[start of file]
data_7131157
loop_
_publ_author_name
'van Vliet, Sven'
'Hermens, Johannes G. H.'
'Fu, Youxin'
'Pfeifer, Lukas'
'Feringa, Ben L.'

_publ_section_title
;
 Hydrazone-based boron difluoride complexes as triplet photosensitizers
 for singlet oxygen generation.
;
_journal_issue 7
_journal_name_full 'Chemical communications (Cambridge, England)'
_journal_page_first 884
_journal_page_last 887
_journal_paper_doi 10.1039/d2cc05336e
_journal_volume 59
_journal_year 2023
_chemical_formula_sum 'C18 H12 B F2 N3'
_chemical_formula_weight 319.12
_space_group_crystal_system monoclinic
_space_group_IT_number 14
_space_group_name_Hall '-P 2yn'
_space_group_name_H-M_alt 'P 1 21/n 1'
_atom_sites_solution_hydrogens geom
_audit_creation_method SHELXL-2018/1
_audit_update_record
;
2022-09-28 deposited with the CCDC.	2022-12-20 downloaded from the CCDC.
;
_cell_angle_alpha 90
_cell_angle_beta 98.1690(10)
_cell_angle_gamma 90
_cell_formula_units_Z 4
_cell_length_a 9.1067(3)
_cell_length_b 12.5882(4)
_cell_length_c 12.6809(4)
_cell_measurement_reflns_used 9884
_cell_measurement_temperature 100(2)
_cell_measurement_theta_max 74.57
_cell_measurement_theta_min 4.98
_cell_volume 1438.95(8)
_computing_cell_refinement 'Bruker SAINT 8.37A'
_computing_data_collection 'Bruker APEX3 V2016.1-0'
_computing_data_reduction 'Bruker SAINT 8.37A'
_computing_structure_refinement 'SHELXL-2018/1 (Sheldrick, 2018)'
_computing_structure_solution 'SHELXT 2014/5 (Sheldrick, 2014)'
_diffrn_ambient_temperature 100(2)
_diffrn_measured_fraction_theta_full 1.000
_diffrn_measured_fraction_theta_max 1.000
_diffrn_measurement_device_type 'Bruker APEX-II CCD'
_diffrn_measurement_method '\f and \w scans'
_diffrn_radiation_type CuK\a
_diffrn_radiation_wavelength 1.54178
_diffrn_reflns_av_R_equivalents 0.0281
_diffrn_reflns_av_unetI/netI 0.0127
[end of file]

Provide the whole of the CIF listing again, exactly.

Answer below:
data_7131157
loop_
_publ_author_name
'van Vliet, Sven'
'Hermens, Johannes G. H.'
'Fu, Youxin'
'Pfeifer, Lukas'
'Feringa, Ben L.'

_publ_section_title
;
 Hydrazone-based boron difluoride complexes as triplet photosensitizers
 for singlet oxygen generation.
;
_journal_issue 7
_journal_name_full 'Chemical communications (Cambridge, England)'
_journal_page_first 884
_journal_page_last 887
_journal_paper_doi 10.1039/d2cc05336e
_journal_volume 59
_journal_year 2023
_chemical_formula_sum 'C18 H12 B F2 N3'
_chemical_formula_weight 319.12
_space_group_crystal_system monoclinic
_space_group_IT_number 14
_space_group_name_Hall '-P 2yn'
_space_group_name_H-M_alt 'P 1 21/n 1'
_atom_sites_solution_hydrogens geom
_audit_creation_method SHELXL-2018/1
_audit_update_record
;
2022-09-28 deposited with the CCDC.	2022-12-20 downloaded from the CCDC.
;
_cell_angle_alpha 90
_cell_angle_beta 98.1690(10)
_cell_angle_gamma 90
_cell_formula_units_Z 4
_cell_length_a 9.1067(3)
_cell_length_b 12.5882(4)
_cell_length_c 12.6809(4)
_cell_measurement_reflns_used 9884
_cell_measurement_temperature 100(2)
_cell_measurement_theta_max 74.57
_cell_measurement_theta_min 4.98
_cell_volume 1438.95(8)
_computing_cell_refinement 'Bruker SAINT 8.37A'
_computing_data_collection 'Bruker APEX3 V2016.1-0'
_computing_data_reduction 'Bruker SAINT 8.37A'
_computing_structure_refinement 'SHELXL-2018/1 (Sheldrick, 2018)'
_computing_structure_solution 'SHELXT 2014/5 (Sheldrick, 2014)'
_diffrn_ambient_temperature 100(2)
_diffrn_measured_fraction_theta_full 1.000
_diffrn_measured_fraction_theta_max 1.000
_diffrn_measurement_device_type 'Bruker APEX-II CCD'
_diffrn_measurement_method '\f and \w scans'
_diffrn_radiation_type CuK\a
_diffrn_radiation_wavelength 1.54178
_diffrn_reflns_av_R_equivalents 0.0281
_diffrn_reflns_av_unetI/netI 0.0127